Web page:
“Online poker seems old, but in fact is brand new.”
Running bad. Again. After one of the worst poker weekends ever, I’m happy to say that at least I came to a realization that hopefully was worth all of the bad beats. PokerTracker shows me that this realization cost me around 5 big bets per hundred hands, which adds up quickly at $15-30 and $5-10 shorthanded. It was comforting to see that most of the losses came from missed draws and bad beats, so I can take some solace in blaming some of it on variance and the fickle poker gods.
For a long time, I’ve had the gut feeling that the biggest advantage buried in the new medium of online poker is centered in the quantity of hands that the internet player can play. It’s now possible, via multi-tabling, to approach that mythical “long run” that’s been so talked about. So all the while I was playing a single table of $15-30, my gut was nagging at me: “you’re missing out!”
Yes, the $15-30 games are good, and I’m sure I can beat them. But the variance is extremely high– the nature of hold ’em is that even the best hand is not usually more than a 70% favorite. Our (limit) poker winnings come from continously collecting small bits of positive expectation, and our bankroll represents an accumulation of the small mistakes of less disciplined players (and a little bit of luck).
I defer to Poker Primate’s Dan Mezick for a concise explanation of the differences between the “new school” of poker with it’s “old school” B&M counterpart:
“Many observers and pundits in the poker space have written about the new online poker medium. But none have spoken the obvious: online poker is a new form of poker that rewards specific adaptations to that form. Online poker games are beatable with new technical tools and new technical skills that are in fact required to play well in this new form of of the game.”
So yesterday I went back to the green pastures (fishy waters?) of $3-6, opening up 4 tables and playing ABC poker. Amidst all of the beeping and quick decision making, it felt much like the gaming days of my youth, where hours of Madden football filled summer vacation days. 4 tabling requires full attention and feels a lot like a video game… you build up a little knowledge base about each table in your head, and the quick decisions you have to make rely on combining your “rules of thumb” with your stored knowledge (hey I’m a programmer, what can I say). 80% of the decisions are no-brainers, but the few times you get three playable hands simultaneously require full focus– if all three hands go to the river, there are around 24 Big Bets on the table, so mistakes are very costly.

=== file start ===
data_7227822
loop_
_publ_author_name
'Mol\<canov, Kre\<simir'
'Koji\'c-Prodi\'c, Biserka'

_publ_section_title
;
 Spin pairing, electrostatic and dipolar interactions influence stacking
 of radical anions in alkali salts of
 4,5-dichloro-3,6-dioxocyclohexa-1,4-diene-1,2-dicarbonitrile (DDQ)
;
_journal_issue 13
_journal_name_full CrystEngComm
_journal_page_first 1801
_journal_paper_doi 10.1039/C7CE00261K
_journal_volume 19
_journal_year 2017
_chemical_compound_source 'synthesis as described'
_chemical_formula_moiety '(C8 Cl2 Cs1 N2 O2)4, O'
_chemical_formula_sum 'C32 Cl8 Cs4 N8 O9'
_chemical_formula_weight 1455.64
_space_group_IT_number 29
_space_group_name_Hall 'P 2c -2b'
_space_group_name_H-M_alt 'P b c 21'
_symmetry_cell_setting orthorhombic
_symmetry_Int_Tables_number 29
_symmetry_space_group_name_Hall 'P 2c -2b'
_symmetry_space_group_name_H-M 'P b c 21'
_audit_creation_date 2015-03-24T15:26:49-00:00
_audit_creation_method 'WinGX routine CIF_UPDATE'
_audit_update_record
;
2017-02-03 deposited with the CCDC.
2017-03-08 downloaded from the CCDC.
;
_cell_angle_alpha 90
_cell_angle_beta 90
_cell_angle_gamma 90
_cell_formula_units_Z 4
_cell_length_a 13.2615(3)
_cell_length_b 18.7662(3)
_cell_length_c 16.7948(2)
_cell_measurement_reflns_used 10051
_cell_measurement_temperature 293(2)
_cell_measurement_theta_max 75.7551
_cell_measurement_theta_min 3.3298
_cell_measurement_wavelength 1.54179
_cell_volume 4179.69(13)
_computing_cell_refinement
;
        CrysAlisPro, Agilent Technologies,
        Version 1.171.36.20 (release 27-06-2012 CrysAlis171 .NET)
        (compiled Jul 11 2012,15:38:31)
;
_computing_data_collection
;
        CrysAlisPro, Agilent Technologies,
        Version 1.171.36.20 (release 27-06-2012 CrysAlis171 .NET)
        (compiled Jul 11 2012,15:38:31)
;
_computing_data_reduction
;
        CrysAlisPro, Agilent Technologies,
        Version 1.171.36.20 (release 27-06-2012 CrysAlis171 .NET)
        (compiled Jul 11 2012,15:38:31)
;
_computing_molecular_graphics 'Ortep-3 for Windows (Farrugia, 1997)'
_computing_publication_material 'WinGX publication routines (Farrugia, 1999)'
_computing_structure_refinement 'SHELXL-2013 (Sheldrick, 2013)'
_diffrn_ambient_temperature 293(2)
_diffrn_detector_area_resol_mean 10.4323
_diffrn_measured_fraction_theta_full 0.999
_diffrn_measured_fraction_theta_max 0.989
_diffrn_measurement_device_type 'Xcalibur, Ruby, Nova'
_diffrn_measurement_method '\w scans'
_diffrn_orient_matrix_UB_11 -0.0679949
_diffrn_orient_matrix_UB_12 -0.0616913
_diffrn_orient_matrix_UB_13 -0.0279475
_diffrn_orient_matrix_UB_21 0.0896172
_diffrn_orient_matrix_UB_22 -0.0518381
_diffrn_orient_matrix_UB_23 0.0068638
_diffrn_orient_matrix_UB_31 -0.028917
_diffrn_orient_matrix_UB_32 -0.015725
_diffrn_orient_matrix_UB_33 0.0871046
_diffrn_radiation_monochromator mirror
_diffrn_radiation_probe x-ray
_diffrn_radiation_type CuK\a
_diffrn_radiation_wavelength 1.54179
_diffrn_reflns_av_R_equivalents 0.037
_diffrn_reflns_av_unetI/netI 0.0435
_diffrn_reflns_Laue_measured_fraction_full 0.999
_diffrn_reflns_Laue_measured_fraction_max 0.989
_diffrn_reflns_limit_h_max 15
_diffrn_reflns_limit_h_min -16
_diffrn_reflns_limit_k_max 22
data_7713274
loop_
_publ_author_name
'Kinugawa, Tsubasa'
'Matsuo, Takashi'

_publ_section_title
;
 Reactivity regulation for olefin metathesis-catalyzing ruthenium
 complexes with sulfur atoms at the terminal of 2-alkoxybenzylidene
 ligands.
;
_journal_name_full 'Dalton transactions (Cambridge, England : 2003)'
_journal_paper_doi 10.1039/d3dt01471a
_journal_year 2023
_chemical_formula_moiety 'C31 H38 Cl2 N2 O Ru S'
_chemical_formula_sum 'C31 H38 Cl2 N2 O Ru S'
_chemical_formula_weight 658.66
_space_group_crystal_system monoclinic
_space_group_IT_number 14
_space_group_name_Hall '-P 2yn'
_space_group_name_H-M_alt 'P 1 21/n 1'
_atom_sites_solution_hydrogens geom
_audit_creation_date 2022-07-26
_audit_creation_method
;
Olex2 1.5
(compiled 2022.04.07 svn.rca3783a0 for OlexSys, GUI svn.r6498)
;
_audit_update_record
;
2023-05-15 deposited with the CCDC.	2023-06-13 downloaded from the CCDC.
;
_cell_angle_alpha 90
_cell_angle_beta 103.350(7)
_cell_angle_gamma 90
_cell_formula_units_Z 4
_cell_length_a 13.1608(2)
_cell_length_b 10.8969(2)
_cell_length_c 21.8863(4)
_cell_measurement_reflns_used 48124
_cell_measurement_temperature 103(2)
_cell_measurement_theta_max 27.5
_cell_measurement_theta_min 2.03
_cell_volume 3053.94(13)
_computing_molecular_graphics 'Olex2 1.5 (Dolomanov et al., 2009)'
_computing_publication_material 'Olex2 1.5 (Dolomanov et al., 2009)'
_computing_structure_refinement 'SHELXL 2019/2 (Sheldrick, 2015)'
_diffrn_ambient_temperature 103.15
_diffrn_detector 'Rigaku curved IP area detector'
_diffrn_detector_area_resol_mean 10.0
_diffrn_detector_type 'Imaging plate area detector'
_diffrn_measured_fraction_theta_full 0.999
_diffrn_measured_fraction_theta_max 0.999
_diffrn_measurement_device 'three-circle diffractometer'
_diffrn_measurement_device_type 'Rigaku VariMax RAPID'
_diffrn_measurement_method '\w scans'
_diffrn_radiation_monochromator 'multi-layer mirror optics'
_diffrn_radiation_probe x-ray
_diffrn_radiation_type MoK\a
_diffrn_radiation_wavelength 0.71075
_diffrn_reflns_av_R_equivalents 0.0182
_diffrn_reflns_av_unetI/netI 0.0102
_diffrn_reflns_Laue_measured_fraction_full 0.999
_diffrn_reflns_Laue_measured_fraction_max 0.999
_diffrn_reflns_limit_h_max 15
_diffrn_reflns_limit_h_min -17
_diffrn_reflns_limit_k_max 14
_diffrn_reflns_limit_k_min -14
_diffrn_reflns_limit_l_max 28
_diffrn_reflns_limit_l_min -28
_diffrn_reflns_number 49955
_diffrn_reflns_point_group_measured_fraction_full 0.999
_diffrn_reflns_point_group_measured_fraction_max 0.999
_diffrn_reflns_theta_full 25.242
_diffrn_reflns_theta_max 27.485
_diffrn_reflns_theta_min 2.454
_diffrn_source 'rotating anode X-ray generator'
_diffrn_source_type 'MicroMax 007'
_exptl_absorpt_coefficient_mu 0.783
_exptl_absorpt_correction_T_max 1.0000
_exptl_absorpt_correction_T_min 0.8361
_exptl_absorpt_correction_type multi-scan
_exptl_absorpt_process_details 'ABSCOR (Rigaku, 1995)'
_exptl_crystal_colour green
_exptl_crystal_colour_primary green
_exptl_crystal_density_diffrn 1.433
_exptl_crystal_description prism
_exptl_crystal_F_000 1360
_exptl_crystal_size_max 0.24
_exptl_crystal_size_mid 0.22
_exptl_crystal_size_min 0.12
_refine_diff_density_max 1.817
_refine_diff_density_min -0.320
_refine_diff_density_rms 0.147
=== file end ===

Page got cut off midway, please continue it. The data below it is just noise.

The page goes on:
Anyway, I did quite well on all of my $3-6 tables, and it was nice to have a winning session after getting killed all weekend. Of course, half of my winnings disappeared in a 3 hour session at Hollywood Park, where I lost a couple big hands in a juicy $15-30 game. I lost a $500 pot on the river when my Aces were cracked by a flush (yes, I had the ace of that suit) and a $300 pot when my rivered flush got beaten by a higher flush. So instead of walking away up $650, I left down $150. I’ll take it.
The thing I didn’t like about the return to ABC poker is that it made me feel like a coward. Choosing the relatively thoughtless, robotic grind over the beautiful and courageous poker at $15-30 was not a choice I enjoyed making. But alas, I’m too conservative to put my entire savings account at risk, so I have to accept “paying my dues” at the low limits while building up the bankroll fortress. At least I’m motivated to build the bankroll fortress high enough to keep variance from climbing the walls and busting me at $15-30. But I shall return…